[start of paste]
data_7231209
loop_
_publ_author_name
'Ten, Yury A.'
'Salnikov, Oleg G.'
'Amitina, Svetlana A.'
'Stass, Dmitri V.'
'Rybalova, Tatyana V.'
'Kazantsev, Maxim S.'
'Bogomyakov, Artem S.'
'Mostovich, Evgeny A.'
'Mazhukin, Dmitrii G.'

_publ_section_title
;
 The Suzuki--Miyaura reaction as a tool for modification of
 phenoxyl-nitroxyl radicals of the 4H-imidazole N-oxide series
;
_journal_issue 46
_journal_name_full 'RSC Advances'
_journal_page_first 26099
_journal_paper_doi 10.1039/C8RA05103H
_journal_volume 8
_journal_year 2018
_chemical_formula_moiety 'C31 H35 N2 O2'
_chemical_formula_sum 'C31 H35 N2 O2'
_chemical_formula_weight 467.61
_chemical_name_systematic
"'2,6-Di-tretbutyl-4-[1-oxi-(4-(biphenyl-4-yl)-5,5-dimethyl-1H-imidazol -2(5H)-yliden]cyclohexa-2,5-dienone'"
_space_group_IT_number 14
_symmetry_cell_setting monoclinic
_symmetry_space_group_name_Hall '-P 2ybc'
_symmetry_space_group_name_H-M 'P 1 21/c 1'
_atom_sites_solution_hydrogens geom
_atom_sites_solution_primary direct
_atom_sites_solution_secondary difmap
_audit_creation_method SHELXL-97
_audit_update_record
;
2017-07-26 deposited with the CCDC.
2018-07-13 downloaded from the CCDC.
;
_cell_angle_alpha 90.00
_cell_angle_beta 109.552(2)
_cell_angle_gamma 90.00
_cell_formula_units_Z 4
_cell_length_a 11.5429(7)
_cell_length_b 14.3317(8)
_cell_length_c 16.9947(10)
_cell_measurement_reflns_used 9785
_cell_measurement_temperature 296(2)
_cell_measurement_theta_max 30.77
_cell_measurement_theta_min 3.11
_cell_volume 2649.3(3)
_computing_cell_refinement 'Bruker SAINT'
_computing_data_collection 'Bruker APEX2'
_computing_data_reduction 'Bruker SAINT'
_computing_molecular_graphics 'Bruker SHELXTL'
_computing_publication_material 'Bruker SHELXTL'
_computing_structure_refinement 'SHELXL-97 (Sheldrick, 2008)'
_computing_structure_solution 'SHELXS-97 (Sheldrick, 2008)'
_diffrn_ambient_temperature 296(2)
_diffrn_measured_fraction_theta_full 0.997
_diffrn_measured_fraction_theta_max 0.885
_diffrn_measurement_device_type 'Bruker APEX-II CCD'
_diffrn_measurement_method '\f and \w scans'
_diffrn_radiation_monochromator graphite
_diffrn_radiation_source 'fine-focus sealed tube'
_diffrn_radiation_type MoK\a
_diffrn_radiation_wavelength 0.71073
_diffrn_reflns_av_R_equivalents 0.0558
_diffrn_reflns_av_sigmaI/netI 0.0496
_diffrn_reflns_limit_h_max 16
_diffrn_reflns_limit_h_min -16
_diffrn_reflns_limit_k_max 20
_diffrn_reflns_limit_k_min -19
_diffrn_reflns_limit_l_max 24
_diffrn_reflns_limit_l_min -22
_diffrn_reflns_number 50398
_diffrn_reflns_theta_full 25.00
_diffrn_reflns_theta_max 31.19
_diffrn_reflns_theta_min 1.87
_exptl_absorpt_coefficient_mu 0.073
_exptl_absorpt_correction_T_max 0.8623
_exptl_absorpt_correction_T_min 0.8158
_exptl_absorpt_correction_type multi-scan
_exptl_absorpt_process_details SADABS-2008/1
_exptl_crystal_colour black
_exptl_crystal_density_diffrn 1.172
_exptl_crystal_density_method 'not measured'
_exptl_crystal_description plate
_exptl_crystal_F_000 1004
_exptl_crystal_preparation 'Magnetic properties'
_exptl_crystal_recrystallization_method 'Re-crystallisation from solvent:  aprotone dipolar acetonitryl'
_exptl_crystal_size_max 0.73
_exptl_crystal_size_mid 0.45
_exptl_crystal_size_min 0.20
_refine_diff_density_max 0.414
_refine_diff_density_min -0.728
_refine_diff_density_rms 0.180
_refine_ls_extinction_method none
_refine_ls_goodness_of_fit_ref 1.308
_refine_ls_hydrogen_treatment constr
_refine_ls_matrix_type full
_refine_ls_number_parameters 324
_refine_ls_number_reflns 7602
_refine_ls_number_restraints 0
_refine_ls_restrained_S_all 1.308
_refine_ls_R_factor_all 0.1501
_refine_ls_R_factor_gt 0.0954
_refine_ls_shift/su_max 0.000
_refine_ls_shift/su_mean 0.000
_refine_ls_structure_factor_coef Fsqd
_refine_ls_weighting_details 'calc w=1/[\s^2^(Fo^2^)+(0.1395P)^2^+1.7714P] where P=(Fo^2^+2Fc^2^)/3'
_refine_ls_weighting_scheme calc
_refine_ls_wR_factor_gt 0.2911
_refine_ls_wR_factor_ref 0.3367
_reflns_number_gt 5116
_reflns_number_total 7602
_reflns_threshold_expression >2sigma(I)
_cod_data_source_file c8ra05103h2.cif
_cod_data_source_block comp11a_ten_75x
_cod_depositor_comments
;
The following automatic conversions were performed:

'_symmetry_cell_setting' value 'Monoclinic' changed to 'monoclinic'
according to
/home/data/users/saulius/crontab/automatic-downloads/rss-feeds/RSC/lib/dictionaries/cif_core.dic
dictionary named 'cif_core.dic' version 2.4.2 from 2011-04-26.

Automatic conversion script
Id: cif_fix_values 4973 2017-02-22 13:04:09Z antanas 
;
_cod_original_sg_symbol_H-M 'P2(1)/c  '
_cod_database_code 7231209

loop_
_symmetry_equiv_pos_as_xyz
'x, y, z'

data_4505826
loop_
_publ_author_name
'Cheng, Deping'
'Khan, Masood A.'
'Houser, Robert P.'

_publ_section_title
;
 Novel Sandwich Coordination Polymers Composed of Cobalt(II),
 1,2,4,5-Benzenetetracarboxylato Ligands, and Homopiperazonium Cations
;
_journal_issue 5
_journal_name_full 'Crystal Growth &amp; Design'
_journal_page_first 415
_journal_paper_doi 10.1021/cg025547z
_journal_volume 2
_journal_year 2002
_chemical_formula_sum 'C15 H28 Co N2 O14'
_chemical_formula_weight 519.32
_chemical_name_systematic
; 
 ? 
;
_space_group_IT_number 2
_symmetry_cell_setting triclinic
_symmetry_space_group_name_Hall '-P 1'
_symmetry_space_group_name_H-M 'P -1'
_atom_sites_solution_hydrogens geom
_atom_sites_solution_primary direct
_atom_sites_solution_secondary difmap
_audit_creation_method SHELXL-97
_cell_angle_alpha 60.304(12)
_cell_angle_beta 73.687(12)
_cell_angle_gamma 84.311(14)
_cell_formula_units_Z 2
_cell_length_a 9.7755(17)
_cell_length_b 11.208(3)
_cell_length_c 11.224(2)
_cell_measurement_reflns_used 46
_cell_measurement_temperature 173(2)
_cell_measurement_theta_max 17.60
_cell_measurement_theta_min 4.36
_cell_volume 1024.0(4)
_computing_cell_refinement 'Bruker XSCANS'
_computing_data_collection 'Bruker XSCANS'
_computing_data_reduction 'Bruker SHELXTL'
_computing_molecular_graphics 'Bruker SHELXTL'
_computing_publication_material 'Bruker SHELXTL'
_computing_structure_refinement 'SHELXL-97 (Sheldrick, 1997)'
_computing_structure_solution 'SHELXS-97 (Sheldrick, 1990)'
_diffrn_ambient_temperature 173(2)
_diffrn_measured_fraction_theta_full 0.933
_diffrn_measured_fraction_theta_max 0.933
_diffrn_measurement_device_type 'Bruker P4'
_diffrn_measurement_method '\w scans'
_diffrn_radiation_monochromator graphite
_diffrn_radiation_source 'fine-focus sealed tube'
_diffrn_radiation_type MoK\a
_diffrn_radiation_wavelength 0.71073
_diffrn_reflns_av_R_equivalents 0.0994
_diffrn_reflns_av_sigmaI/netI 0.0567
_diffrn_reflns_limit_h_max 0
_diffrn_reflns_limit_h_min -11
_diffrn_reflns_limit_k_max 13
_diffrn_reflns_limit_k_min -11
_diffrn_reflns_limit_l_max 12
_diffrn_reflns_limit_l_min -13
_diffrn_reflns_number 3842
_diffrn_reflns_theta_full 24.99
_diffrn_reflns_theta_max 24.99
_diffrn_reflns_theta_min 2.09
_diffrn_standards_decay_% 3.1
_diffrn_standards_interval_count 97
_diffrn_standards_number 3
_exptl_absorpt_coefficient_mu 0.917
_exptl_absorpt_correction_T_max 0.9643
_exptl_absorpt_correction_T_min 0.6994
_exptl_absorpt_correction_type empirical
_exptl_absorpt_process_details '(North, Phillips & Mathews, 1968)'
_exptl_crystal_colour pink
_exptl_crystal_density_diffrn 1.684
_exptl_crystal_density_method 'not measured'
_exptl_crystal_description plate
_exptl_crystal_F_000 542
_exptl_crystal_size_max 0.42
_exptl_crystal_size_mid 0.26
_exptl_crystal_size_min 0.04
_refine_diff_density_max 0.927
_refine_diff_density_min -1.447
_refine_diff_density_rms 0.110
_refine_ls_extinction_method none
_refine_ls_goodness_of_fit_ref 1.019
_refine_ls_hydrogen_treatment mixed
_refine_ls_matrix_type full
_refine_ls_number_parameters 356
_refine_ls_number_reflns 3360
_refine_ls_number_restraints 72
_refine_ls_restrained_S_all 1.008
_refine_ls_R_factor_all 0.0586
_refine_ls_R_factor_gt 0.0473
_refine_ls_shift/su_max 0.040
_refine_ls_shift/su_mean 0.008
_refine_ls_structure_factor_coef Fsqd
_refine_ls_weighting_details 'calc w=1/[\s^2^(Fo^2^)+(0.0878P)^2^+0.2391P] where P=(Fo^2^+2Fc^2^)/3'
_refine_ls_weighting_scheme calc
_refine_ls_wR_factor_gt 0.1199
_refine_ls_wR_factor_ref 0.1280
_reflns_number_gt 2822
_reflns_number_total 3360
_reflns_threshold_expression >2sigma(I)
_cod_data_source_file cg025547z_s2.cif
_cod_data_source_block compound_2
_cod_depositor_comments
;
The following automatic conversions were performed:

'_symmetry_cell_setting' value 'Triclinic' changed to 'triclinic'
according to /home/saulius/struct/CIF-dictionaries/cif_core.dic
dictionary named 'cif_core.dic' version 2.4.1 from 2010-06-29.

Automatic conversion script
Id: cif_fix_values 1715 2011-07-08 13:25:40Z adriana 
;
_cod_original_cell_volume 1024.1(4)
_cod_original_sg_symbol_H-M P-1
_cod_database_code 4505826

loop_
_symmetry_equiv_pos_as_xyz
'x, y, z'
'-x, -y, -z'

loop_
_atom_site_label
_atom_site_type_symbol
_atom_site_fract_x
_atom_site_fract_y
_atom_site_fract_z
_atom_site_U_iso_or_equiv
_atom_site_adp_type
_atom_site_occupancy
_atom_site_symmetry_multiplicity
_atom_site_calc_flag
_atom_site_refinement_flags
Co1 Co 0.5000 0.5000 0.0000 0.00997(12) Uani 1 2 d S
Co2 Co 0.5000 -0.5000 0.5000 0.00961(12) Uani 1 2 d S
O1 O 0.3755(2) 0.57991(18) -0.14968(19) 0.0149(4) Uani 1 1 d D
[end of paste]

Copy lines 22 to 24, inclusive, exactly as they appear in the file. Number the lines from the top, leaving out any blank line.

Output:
_journal_volume 8
_journal_year 2018
_chemical_formula_moiety 'C31 H35 N2 O2'